He rejoined the regiment at Derby on August 5, 1914, and moved on mobilisation to Cambridge. Arthur went to France on October 10 to join the 2nd Battalion of the Sherwood Foresters. On October 18-20 the 2nd Battalion fought a major battle at Enneti res en Weppes on the way to Ypres, holding a vastly superior German force for 48 hours and losing in the process 16 officers and 710 other ranks.

This action was followed by participation in the First Battle of Ypres (October 19 November 22, 1914). On November 11, 1914, Arthur received 10 days field punishment for drunkenness. The battalion remained in the Ypres Salient trenches at St. Jean, Elverdinghe and Yser Canal Bank, with rest and training periods at Poperinghe until March 18, 1916, when they left Poperinghe for Herzeele and Wormhoudt.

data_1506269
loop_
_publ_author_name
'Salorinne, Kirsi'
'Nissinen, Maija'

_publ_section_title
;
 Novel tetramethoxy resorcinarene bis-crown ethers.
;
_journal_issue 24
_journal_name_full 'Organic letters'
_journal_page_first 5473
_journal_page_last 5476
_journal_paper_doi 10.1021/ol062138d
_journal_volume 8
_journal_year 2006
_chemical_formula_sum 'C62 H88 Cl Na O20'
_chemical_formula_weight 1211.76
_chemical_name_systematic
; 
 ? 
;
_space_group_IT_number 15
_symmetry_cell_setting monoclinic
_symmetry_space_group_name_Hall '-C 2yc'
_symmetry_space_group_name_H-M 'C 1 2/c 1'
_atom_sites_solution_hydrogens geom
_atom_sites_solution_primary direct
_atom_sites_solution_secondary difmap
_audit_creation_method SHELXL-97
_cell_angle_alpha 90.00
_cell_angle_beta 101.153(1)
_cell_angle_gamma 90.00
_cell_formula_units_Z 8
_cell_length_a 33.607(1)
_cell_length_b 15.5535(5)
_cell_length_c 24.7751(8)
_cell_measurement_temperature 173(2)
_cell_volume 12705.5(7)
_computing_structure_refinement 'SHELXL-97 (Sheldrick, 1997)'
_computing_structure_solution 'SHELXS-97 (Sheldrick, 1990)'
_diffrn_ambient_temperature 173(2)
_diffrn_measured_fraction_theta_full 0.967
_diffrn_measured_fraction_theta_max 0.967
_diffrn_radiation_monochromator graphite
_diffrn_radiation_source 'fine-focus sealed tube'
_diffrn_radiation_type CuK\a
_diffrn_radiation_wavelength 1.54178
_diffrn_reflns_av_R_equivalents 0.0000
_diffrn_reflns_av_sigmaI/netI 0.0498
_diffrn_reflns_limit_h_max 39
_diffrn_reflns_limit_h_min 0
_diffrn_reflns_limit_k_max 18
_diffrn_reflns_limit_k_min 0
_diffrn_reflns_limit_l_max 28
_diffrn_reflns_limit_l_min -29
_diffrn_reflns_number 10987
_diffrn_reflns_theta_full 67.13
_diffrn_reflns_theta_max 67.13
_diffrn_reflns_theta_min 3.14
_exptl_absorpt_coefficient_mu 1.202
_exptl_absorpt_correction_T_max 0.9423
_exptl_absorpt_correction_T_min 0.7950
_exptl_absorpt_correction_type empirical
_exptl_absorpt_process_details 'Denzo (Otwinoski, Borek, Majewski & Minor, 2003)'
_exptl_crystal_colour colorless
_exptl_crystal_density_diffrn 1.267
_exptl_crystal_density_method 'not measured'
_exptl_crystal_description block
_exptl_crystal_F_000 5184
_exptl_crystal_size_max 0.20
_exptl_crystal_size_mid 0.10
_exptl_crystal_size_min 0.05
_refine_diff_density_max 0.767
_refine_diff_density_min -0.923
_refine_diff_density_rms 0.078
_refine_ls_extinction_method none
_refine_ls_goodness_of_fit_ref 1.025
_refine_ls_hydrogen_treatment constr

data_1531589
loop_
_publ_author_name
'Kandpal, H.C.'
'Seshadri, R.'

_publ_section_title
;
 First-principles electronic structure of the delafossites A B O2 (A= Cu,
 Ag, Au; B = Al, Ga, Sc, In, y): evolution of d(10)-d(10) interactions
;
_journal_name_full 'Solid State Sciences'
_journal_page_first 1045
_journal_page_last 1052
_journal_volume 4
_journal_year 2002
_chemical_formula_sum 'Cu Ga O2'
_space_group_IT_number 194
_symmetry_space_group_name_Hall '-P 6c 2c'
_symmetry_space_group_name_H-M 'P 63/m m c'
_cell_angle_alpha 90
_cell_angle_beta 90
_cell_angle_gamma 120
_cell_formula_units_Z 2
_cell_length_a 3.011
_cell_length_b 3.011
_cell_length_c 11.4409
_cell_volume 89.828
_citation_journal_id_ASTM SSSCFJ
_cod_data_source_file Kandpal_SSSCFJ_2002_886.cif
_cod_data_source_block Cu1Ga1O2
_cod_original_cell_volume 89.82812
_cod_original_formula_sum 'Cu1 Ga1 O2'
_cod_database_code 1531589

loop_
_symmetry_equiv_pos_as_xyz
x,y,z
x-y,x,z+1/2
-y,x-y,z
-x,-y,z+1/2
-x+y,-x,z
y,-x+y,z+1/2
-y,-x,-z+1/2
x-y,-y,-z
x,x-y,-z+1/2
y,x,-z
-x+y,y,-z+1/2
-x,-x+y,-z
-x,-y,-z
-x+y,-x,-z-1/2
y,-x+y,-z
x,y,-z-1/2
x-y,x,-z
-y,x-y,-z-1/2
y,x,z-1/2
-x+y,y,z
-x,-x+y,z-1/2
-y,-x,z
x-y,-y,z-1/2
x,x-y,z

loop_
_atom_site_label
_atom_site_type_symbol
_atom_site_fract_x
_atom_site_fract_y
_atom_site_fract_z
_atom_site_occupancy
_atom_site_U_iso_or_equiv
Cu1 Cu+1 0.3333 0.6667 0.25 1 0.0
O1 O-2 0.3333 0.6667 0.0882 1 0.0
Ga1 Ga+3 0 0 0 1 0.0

On March 27 they returned to Camp N at Poperinghe for further training until April 6 when they entrained at Houpotre for Calais. Training continued at Beau Maris Camp, near Calais, until April 15 when they returned to Camp G at Poperinghe and more tours in the trenches near Ypres. On May 6, 1916, Arthur went to No. 50 Casualty Clearing Station in the field and was diagnosed as having bronchitis.

He was sent by No. 17 Ambulance Train to No. 11 General Hospital at Camiers until June 2 when he was moved to No. 6 Convalescent Depot at Etaples. By July 9 he had recovered and was attached to the 7th Battalion of the King s Own Royal (Lancaster) Regiment. Arthur joined them in the front line trenches north-east of Bazentin-le-Petit on the Somme on July 30.

He was killed in action, aged 30, the following day. Arthur was reported to have been buried on the Somme but is commemorated on the Ypres (Menin Gate) Memorial, Panel 39 and 41. His mother, who originally came from Leicestershire, moved to 7 Cradock Street in Loughborough after her second husband died in 1914.

She later moved to 12 Providence Square and then to 1 King William Yard.